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Venezuela Provides a Million Acres of New Farming Land for Iran


The government of Venezuela has allowed the Islamic Republic of Iran to use one million hectares of its farmland for cultivation, according to Iranian officials. The latest development from Tehran announced by the Iranian state-run outlet Tasnim News Agency,  comea as the two countries recently signed a 20-year cooperation plan during President Nicolas Maduro's visit to Iran, boosting bilateral ties through economic, scientific, agricultural, and military sectors.

Speaking to the Iranian state-run outlet, the Islamic Republic's Deputy Interior Minister for Economic Affairs, Mohsen Kousheshtabar, highlighted the new value that the products and services provided by domestic-based companies would create in countries friendly with Iran. According to Kousheshtabar, the Venezuelan government has provided Iran with one million hectares for cultivation while the world is dealing with the shortage of strategic food reserves, given the Russian-Ukraine invasion. The Interior Minister stated that the regime's extra-territorial cultivation operation reveals that Tehran has become capable of reaching elevated levels of scientific exchange other governments are reaching out to the Islamic Republic.

Last week, Iranian officials officially announced the agreement, stating that Venezuela can provide more opportunities than Brazil and Russia for Iranian overseas agricultural projects like growing crops of soybeans and corn. Some experts inside and outside Iran argue that Iranian investment in the production of crops like corn and soybeans in Venezuela is not economically viable because of the long distance between the two allies and the prohibitive cost of transportation.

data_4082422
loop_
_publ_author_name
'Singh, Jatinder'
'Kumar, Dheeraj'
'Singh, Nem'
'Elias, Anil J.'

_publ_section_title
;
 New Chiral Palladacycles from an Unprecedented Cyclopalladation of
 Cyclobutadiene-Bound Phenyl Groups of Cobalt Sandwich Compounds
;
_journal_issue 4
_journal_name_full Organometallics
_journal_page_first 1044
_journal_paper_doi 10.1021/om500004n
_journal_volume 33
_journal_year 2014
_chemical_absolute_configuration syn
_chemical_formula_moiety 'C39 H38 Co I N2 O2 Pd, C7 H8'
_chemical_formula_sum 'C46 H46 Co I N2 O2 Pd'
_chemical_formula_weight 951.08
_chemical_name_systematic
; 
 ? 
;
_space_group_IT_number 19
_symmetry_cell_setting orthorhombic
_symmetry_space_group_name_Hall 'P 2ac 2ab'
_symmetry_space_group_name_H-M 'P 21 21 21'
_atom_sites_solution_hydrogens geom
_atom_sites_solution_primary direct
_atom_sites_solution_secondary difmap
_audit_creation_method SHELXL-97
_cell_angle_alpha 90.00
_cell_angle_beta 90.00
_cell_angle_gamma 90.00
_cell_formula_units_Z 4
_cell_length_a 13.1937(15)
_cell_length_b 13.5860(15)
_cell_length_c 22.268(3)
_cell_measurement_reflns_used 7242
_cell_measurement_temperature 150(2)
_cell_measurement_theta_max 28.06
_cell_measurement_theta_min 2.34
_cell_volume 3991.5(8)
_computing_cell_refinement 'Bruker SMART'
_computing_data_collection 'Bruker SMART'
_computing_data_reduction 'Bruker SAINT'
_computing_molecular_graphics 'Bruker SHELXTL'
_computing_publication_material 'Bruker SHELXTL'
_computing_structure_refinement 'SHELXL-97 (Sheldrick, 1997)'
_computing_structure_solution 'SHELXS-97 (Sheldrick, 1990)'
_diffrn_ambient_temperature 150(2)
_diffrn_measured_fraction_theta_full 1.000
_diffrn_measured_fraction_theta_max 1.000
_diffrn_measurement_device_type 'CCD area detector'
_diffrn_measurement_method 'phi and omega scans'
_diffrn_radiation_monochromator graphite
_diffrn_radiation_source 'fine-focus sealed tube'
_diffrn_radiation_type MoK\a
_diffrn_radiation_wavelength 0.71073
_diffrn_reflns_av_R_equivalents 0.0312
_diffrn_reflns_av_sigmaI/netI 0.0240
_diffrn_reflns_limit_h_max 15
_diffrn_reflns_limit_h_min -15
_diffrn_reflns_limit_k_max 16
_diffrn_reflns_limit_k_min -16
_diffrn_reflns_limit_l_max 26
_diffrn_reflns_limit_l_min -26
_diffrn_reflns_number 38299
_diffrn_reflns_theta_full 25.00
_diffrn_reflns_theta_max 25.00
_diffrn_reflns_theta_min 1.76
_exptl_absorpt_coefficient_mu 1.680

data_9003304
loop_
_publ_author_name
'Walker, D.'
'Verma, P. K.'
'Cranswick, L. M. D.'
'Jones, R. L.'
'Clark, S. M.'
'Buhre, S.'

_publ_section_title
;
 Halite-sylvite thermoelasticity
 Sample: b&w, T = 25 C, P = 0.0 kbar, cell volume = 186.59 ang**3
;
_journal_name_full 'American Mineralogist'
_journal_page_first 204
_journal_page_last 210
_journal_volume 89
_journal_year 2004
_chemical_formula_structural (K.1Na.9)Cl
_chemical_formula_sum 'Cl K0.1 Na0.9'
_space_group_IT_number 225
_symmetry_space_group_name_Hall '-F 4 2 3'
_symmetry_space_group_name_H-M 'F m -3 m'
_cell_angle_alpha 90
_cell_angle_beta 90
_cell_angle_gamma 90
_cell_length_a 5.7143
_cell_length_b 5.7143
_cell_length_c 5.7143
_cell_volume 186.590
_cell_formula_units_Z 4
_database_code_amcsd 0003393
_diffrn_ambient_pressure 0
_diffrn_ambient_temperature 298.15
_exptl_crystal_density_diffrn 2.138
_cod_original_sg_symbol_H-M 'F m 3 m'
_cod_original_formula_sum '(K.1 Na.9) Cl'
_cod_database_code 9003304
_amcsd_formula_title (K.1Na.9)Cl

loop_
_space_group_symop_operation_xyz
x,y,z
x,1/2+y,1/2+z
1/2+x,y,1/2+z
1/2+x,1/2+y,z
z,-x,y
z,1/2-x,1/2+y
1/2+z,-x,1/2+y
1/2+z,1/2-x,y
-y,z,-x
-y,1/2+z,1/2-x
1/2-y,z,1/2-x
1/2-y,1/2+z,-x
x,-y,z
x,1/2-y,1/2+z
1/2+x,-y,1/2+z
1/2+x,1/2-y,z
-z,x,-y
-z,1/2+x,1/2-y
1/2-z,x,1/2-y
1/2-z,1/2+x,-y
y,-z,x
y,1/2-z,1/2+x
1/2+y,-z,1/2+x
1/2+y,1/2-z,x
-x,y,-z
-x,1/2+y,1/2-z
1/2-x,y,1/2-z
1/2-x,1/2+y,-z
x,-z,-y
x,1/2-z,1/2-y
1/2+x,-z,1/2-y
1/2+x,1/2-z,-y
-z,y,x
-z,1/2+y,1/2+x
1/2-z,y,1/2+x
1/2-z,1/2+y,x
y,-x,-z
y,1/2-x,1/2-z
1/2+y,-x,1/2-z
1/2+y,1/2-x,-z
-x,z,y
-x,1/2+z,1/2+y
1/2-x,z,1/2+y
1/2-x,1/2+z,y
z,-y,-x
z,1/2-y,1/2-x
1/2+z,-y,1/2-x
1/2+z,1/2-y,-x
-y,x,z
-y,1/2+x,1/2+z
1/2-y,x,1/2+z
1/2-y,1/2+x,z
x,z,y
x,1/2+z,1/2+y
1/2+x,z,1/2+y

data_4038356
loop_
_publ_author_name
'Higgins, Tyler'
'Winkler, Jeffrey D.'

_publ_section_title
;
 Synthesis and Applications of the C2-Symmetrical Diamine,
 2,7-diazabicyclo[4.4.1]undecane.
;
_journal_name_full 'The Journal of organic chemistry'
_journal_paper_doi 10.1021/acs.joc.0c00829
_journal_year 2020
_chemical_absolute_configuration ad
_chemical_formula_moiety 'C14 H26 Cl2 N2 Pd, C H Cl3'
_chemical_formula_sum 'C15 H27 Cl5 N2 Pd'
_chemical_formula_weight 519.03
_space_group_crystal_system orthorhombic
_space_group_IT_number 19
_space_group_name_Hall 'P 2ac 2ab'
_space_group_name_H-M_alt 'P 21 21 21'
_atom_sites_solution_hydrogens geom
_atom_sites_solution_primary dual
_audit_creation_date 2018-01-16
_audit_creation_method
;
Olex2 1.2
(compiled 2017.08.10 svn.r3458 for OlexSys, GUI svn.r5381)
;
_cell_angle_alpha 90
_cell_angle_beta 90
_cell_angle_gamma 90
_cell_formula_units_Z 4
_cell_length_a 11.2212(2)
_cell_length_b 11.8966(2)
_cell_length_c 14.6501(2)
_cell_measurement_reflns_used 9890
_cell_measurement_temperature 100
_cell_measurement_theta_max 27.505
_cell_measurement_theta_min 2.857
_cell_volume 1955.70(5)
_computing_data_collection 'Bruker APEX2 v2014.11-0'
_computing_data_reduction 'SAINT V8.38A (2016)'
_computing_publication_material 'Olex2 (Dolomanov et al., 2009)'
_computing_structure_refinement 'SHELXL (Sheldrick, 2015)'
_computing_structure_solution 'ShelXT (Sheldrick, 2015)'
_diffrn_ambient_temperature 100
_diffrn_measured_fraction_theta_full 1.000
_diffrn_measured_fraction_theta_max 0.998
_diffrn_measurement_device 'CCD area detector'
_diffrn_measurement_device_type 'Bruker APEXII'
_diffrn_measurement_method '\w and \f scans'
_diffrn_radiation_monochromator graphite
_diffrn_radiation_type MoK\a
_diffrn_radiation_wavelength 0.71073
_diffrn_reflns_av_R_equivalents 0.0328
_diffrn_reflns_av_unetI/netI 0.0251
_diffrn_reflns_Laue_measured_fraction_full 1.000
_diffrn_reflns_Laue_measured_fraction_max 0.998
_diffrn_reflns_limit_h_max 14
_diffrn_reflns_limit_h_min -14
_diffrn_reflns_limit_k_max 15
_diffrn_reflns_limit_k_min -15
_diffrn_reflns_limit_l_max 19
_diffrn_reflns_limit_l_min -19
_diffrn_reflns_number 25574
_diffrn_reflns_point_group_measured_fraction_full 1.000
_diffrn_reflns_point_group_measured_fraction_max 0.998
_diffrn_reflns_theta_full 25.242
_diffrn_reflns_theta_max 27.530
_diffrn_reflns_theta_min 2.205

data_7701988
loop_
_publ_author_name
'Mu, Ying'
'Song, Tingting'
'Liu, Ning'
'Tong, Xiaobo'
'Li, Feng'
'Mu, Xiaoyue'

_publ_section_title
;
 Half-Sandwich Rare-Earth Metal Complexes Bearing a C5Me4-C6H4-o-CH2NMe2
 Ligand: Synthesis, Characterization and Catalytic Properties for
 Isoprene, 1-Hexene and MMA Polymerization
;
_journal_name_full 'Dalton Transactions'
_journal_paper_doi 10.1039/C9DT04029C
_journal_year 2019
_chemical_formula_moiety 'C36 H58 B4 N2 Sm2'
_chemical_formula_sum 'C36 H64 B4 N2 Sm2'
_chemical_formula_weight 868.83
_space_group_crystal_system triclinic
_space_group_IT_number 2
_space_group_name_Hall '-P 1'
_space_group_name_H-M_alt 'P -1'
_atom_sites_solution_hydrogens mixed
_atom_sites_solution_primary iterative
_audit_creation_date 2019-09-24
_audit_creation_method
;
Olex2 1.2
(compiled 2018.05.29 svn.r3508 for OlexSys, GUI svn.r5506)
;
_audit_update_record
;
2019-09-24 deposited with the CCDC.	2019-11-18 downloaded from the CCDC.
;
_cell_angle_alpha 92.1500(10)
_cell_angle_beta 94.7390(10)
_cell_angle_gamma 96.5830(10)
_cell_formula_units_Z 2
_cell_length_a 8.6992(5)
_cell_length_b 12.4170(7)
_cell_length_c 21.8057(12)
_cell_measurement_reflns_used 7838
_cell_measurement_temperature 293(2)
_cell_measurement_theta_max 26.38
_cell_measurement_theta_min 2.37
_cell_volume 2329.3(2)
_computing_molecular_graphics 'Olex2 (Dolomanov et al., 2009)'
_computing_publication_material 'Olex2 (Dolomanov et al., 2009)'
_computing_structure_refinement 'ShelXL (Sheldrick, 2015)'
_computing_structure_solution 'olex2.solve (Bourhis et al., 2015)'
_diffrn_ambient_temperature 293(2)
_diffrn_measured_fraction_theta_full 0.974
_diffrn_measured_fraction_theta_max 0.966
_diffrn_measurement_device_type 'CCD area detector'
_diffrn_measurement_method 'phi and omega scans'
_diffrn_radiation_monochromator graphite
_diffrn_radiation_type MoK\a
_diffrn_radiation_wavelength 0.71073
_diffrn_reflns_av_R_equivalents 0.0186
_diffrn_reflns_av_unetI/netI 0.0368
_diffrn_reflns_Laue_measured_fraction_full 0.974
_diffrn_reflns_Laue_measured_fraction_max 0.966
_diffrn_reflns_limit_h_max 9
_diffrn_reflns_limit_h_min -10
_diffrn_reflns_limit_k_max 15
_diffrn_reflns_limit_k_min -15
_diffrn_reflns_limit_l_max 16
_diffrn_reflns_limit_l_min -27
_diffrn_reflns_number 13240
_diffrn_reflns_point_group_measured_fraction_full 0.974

Other experts say that one of the biggest advantages of overseas cultivation in Venezuela allows the Islamic Regime to preserve its water resources. According to reports, Iran's agriculture uses around 85 percent of all available water resources, contributing to the country's food insecurity, which has been a big concern for Iran's Supreme Leader Ali Khamenei and President Raisi, both of whom have advocated for agricultural self-sufficiency. In several state speeches, the Supreme Leader argued that Iran must become self-sufficient in producing wheat, rice, and other crops.

Foreign policy and national security analysts point out that this latest action by the Venezuelan government has allowed Iran to gain not just a presence in South America but put Iran closer to the United States’ southern border. 

For the past several years, Iran and its terrorist proxy Hezbollah have increased their presence in Venezuela, Columbia, Argentina, and other parts of South America, engaging in arms smuggling, terrorism, drug smuggling, human trafficking, and other activities.

In June, President Maduro, and Iranian President Ebrahim Raisi met in Tehran to discuss how to grow the bilateral relationship between both governments. Both discussed issues, including how to help each other out as Western countries continue to sanction Iran and Venezuela. While both governments are ideologically opposite, the two rogue regimes share a common enemy in the U.S. Over the years, the Islamic Revolutionary Guards Corps (IRGC) have engaged in economic transactions with Venezuela, transporting refinery material, oil, and military equipment.

While the international community has condemned Iran and Venezuela's transactions, many have enacted little or no economic sanctions against the two countries, given that Western nations rely on oil exports from Iran and Venezuela. Currently, the U.S. is engaging with Iranian officials over the regime's nuclear program, with American officials heavily considering granting Iran sanctions waivers on its oil economy.

As the economic and political situation in both countries continue to deteriorate and both regimes face protests from ordinary citizens, government officials in Iran and Venezuela hope that the new 20-year agreement and its measures will cure some of the growing economic problems. However, some experts argue that the latest development for Iran will only support those close to Raisi and Khamenei, providing the regime with added resources to stabilize itself.

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